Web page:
A Guide to Preparing Chickens for Winter

A Guide to Preparing Chickens for Winter

As the days become shorter and the temperatures begin to drop, it is important to remember your chickens have special requirements too.

Although milder than a lot of other countries, the winter months in Australia from June to August can get quite cold. To keep our bodies warm, we wear warm layers of clothing and use heat in our homes. However, our feathered friends require a different kind of care.

In preparation for the winter season, there are several things you can do to ensure your flock stays warm throughout those cold months.

Check The Coops Structure

Checking the coop structure for any large cracks, gaps, or holes where large amounts of cold air could get in is vital in keeping your chickens protected from the harsh winter elements.

Ensure there are no holes in the roof where cold rain or snow can come through. Check the functionality of any sliding windows, doors, and locks to make sure they are in good working order.

If you notice any broken or damaged parts in a chicken coop, it is important to make repairs straight away.

Be mindful that the coop should not be airtight, chickens produce moisture and if there is no way for it to get out, there is a possibility of creating damp conditions inside the coop that could lead to respiratory diseases.

Having vents placed high above your chickens will allow functional airflow whilst keeping cold drafts away from your chickens.

Provide Warm Bedding

Increase the amount of bedding used inside the coop area, especially in the roosting and nesting areas. Straw and hemp bedding are my top choices as they provide excellent insulation for your chickens.

If you don’t already, you may want to consider using the deep litter method.

The deep litter method involves adding layers of fresh bedding material on top of the existing bedding. Over time the microbial activity in the older layers starts to break the bedding down which in turn generates heat.

Not only does the deep litter method help to create warmth, but it is also great at absorbing moisture which is vital in chicken coops, especially during the cold winter months.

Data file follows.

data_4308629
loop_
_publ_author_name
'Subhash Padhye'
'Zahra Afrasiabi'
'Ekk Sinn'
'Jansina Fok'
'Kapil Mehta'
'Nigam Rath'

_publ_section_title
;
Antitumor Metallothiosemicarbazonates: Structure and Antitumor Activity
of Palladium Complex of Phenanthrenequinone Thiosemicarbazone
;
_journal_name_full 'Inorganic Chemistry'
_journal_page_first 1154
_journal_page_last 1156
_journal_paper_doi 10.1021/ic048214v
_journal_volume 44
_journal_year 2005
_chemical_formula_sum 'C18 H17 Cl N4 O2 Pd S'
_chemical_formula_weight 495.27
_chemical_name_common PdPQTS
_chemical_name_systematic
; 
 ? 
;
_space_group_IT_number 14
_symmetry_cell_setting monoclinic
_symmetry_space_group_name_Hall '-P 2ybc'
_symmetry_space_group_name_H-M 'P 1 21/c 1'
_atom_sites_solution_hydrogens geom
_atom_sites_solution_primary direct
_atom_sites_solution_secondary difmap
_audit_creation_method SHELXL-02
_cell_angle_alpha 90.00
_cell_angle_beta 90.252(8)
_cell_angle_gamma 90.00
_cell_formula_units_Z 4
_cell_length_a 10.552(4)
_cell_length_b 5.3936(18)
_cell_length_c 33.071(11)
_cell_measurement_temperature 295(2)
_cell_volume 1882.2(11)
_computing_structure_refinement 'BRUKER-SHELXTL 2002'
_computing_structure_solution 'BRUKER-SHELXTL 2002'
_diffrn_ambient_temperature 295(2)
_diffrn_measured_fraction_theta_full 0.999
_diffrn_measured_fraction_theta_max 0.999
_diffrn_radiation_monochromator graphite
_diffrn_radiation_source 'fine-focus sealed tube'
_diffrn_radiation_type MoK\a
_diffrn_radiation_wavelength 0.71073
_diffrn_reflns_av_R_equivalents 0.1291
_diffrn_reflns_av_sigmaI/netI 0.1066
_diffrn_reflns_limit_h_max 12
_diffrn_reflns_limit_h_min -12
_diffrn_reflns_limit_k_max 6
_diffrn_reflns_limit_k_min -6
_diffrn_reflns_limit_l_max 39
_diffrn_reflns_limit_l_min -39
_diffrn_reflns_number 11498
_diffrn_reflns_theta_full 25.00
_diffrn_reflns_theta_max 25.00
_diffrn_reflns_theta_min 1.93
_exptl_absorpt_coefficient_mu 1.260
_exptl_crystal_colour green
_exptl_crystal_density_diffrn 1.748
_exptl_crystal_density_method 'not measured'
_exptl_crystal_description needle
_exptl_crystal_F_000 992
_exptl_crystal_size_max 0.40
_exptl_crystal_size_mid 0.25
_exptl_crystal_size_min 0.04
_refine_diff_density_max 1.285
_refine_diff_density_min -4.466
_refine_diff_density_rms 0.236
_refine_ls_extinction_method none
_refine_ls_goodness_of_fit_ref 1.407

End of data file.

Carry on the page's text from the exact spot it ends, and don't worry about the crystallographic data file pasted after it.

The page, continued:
A Guide to Preparing Chickens for Winter and modifing diets

Modify Diet

Much like humans, chickens naturally eat more during the winter months. It is a good idea to adjust their diet to ensure they are getting more calories and nutrients to help them stay warm.

Change their feed to a higher calorie feed or add in additional snacks and treats such as corn. Feeding these treats at bedtime helps their bodies to create heat during digestion and keep them warm overnight.

Constantly Check Their Water Supply

It is a fact that chickens are made of approximately 65% water. With this in mind, you would probably have an idea of how important water is for your girls.

Like humans, chickens need more water than feed. If they do not have access to a clean and fresh water supply even just for a couple of hours, it can affect their productivity for days. A limited water supply may result in problems with digestion as well as cause dehydration.

It is crucial to regularly check your chicken’s water supply during winter.
In colder areas of Australia, it is possible for the water supply to freeze. As fresh water is crucial for chicken’s health you must monitor this closely.

Placing the water supply in a warm or sunny area can help to delay the freezing process.

Provide Enough Roosting Poles

Supplying adequate roosting poles in your chicken coop for your flock is vital, even more so during the cold winter months. Roosting poles and perches allow your chickens to place themselves up off the cold floor and other cold surfaces.

When chickens perch close together they can also share body heat, creating their own internal heating system and a warm and cosy coop for the entire flock.

Protecting against predators and pests

Protect Against Predators And Pests

Common chicken coop predators, like foxes, tend to be more active during winter due to a shortage in their typical food sources.

It is a good idea to ensure your chicken coop is protected against predators. There are a few simple ways of doing this:

  • Close The Coop At Night- Most predators are nocturnal, so all chickens must be securely locked inside the coop at night time.
  • Install Motion Activated Sensors- Install lights that are activated by movement. This will startle predators and scare them away.
  • Create A Barrier Around The Coop- Predators such as foxes usually try to gain access to enclosures by digging the ground. Use wire mesh or pavers to create skirting around the perimeter of your coop to prevent them from digging in.
  • Trim Vegetation- Cut back any bushes or vegetation around the coop area to prevent hiding spots for predators and other pests.
  • Secure Chicken Feed- Store chicken feed in secure air-tight containers away from the coop. Consider using an automatic treadle feeder for your flocks food inside the coop to protect from mice and rats as well as deterring foxes and other animals.
Preparing your chickens

Jordan’s Wrap

Preparing your chickens for winter is essential to ensure their well-being and safety during the colder winter months.

By making sure they have a safe and secure shelter, adding in extra bedding, increasing their calorie intake, and taking steps to protect against predators you can ensure your chickens thrive through the winter months.

Don’t forget to keep an eye on your flock and make adjustments as needed to keep them happy and warm.

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